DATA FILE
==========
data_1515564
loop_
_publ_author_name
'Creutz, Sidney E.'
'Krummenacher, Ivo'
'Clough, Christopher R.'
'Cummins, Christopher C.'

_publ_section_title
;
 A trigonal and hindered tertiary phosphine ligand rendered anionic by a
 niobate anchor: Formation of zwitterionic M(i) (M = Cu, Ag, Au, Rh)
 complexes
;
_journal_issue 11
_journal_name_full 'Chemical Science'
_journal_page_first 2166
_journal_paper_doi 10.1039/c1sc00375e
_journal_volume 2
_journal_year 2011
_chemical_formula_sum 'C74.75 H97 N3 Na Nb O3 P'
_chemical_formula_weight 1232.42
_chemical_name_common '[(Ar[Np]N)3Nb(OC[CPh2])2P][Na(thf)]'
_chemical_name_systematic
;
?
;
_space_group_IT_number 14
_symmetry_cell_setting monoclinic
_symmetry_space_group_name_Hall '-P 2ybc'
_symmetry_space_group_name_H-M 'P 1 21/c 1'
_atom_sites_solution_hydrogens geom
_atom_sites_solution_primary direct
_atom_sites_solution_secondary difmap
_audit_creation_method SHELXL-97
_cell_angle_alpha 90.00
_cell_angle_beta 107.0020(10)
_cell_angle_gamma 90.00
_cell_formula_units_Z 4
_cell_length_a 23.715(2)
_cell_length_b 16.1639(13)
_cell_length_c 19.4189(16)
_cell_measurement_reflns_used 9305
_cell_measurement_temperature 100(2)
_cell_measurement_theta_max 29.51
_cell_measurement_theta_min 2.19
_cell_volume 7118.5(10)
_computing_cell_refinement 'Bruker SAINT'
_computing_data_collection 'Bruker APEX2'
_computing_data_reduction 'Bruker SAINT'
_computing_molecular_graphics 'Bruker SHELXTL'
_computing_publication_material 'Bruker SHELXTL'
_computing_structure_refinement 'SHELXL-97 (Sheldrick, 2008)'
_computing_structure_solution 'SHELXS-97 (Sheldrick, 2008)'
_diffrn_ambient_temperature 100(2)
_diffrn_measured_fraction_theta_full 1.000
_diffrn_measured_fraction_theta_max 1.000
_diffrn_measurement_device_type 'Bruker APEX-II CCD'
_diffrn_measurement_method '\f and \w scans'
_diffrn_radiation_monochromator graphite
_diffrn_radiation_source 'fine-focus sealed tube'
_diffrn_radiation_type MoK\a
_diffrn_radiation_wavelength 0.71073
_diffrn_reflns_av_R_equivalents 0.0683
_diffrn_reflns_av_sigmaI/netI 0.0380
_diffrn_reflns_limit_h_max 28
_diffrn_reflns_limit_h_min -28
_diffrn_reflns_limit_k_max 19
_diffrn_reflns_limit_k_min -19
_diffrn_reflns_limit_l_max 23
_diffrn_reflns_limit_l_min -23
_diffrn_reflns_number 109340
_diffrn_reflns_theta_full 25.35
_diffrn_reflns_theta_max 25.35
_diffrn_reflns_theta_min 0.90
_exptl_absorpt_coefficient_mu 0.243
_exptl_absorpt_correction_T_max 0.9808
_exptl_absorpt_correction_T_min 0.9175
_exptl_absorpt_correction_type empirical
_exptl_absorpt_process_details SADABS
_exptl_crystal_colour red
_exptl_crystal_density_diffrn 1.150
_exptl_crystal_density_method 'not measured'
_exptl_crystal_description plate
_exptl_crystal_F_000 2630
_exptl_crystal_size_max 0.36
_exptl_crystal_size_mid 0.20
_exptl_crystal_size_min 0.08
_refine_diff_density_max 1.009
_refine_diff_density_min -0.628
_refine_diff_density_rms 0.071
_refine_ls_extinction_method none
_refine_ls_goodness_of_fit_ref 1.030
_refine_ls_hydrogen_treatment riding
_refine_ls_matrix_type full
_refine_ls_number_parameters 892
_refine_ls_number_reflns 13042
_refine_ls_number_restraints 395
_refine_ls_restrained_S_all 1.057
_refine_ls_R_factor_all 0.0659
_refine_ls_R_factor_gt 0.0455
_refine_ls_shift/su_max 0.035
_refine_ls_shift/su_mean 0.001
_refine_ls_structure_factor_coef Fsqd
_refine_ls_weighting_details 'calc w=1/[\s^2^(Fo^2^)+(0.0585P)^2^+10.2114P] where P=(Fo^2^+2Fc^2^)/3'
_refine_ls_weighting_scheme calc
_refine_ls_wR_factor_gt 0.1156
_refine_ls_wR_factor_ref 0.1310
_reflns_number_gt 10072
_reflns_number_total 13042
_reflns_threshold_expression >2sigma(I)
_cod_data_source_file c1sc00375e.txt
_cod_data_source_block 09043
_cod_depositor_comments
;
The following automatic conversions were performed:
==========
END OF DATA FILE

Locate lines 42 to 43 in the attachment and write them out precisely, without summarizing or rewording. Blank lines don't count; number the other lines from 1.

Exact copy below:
_cell_measurement_reflns_used 9305
_cell_measurement_temperature 100(2)